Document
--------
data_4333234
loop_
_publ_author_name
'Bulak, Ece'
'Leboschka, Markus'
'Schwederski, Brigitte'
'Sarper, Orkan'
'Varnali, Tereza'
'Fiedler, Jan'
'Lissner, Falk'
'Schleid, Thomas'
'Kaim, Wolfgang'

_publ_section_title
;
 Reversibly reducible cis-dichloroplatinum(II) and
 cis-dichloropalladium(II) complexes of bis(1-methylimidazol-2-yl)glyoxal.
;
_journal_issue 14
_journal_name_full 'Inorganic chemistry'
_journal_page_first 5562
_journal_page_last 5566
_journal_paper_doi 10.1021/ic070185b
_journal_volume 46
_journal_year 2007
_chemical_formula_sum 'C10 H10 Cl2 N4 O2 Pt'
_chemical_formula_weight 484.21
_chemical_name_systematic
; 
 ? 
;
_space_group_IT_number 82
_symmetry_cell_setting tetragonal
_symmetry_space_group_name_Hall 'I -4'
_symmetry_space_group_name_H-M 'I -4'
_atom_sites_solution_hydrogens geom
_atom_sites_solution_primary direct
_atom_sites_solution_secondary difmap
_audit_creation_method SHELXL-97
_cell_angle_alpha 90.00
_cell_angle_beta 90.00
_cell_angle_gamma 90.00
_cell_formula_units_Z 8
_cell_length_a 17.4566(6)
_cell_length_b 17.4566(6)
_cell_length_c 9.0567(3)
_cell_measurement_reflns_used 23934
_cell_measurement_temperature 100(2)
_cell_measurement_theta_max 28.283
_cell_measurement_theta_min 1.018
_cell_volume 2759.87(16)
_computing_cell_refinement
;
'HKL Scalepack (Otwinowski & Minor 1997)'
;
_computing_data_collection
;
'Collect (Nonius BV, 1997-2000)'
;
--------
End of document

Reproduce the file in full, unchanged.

data_4333234
loop_
_publ_author_name
'Bulak, Ece'
'Leboschka, Markus'
'Schwederski, Brigitte'
'Sarper, Orkan'
'Varnali, Tereza'
'Fiedler, Jan'
'Lissner, Falk'
'Schleid, Thomas'
'Kaim, Wolfgang'

_publ_section_title
;
 Reversibly reducible cis-dichloroplatinum(II) and
 cis-dichloropalladium(II) complexes of bis(1-methylimidazol-2-yl)glyoxal.
;
_journal_issue 14
_journal_name_full 'Inorganic chemistry'
_journal_page_first 5562
_journal_page_last 5566
_journal_paper_doi 10.1021/ic070185b
_journal_volume 46
_journal_year 2007
_chemical_formula_sum 'C10 H10 Cl2 N4 O2 Pt'
_chemical_formula_weight 484.21
_chemical_name_systematic
; 
 ? 
;
_space_group_IT_number 82
_symmetry_cell_setting tetragonal
_symmetry_space_group_name_Hall 'I -4'
_symmetry_space_group_name_H-M 'I -4'
_atom_sites_solution_hydrogens geom
_atom_sites_solution_primary direct
_atom_sites_solution_secondary difmap
_audit_creation_method SHELXL-97
_cell_angle_alpha 90.00
_cell_angle_beta 90.00
_cell_angle_gamma 90.00
_cell_formula_units_Z 8
_cell_length_a 17.4566(6)
_cell_length_b 17.4566(6)
_cell_length_c 9.0567(3)
_cell_measurement_reflns_used 23934
_cell_measurement_temperature 100(2)
_cell_measurement_theta_max 28.283
_cell_measurement_theta_min 1.018
_cell_volume 2759.87(16)
_computing_cell_refinement
;
'HKL Scalepack (Otwinowski & Minor 1997)'
;
_computing_data_collection
;
'Collect (Nonius BV, 1997-2000)'
;